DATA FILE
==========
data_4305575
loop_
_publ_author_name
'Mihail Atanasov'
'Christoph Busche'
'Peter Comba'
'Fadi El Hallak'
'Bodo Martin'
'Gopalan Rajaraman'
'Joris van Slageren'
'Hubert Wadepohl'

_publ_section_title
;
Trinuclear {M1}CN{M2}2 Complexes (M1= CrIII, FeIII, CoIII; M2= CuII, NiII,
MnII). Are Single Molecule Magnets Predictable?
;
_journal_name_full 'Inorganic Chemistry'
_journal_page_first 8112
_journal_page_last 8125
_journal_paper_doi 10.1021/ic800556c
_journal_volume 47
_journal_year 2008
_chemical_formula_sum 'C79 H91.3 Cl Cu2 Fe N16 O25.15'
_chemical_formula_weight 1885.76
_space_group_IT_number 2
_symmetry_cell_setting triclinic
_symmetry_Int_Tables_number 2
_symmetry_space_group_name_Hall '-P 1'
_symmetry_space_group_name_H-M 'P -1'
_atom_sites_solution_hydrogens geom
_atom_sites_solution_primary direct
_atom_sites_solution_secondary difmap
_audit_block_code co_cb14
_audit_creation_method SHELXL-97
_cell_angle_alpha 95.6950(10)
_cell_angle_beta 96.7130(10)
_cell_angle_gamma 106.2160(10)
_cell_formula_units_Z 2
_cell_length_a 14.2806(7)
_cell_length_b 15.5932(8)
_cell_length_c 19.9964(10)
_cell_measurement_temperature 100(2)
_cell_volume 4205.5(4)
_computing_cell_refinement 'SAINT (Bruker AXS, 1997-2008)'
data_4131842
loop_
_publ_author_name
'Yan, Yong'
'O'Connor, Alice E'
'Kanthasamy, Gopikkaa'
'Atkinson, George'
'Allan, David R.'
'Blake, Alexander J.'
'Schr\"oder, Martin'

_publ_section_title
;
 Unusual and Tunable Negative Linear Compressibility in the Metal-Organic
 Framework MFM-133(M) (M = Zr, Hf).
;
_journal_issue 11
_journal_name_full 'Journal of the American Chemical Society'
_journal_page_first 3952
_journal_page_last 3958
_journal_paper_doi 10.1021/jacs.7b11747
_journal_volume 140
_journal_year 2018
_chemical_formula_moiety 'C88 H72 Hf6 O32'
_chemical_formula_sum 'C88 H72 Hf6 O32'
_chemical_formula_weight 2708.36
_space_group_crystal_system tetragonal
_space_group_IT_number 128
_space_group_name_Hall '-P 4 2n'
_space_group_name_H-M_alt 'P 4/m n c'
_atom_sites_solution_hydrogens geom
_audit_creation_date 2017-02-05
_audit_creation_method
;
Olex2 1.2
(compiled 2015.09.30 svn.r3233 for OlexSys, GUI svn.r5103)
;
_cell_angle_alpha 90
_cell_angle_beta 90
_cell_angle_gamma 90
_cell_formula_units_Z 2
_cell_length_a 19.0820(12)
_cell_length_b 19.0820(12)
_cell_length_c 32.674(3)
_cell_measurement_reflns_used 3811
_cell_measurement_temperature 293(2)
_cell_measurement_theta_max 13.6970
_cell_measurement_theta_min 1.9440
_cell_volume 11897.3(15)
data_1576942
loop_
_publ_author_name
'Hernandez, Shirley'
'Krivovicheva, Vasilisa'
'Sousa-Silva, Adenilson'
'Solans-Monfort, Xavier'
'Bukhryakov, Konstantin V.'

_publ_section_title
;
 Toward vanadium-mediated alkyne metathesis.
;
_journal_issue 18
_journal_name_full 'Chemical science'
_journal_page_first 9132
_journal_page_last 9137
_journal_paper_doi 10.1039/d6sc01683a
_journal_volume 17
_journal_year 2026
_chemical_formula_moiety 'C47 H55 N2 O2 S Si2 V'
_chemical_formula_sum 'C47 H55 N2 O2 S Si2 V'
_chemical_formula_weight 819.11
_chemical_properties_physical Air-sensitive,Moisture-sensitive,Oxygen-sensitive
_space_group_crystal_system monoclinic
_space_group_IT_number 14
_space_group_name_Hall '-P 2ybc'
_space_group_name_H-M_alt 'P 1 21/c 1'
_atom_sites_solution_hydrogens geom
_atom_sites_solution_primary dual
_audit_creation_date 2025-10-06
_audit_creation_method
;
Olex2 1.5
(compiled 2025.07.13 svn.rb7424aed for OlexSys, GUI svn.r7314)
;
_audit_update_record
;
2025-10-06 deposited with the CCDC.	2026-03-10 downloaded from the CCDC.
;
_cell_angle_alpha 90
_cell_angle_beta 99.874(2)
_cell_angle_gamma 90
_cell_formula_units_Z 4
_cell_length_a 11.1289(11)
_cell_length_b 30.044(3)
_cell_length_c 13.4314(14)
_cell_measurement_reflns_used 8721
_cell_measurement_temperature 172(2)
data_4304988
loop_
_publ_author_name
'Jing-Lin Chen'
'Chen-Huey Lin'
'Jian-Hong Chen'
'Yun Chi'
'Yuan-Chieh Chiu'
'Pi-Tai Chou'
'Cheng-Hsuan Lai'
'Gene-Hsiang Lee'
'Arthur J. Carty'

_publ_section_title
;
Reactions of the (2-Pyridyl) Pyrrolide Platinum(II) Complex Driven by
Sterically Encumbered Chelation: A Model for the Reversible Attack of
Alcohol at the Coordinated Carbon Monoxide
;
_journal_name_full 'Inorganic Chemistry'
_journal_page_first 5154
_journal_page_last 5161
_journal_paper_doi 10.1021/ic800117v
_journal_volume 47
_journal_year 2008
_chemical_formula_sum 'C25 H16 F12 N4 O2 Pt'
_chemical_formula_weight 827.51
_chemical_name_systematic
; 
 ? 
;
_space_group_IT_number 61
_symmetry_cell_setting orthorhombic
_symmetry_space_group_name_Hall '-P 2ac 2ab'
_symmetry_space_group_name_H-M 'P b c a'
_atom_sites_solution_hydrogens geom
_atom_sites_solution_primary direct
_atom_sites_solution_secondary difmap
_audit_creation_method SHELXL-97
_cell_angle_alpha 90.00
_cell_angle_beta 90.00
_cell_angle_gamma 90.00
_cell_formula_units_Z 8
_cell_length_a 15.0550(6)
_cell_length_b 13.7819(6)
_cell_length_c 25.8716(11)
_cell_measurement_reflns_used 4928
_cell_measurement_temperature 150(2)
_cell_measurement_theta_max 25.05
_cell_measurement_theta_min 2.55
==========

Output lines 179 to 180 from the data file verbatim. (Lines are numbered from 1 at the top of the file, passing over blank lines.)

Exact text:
_cell_angle_alpha 90.00
_cell_angle_beta 90.00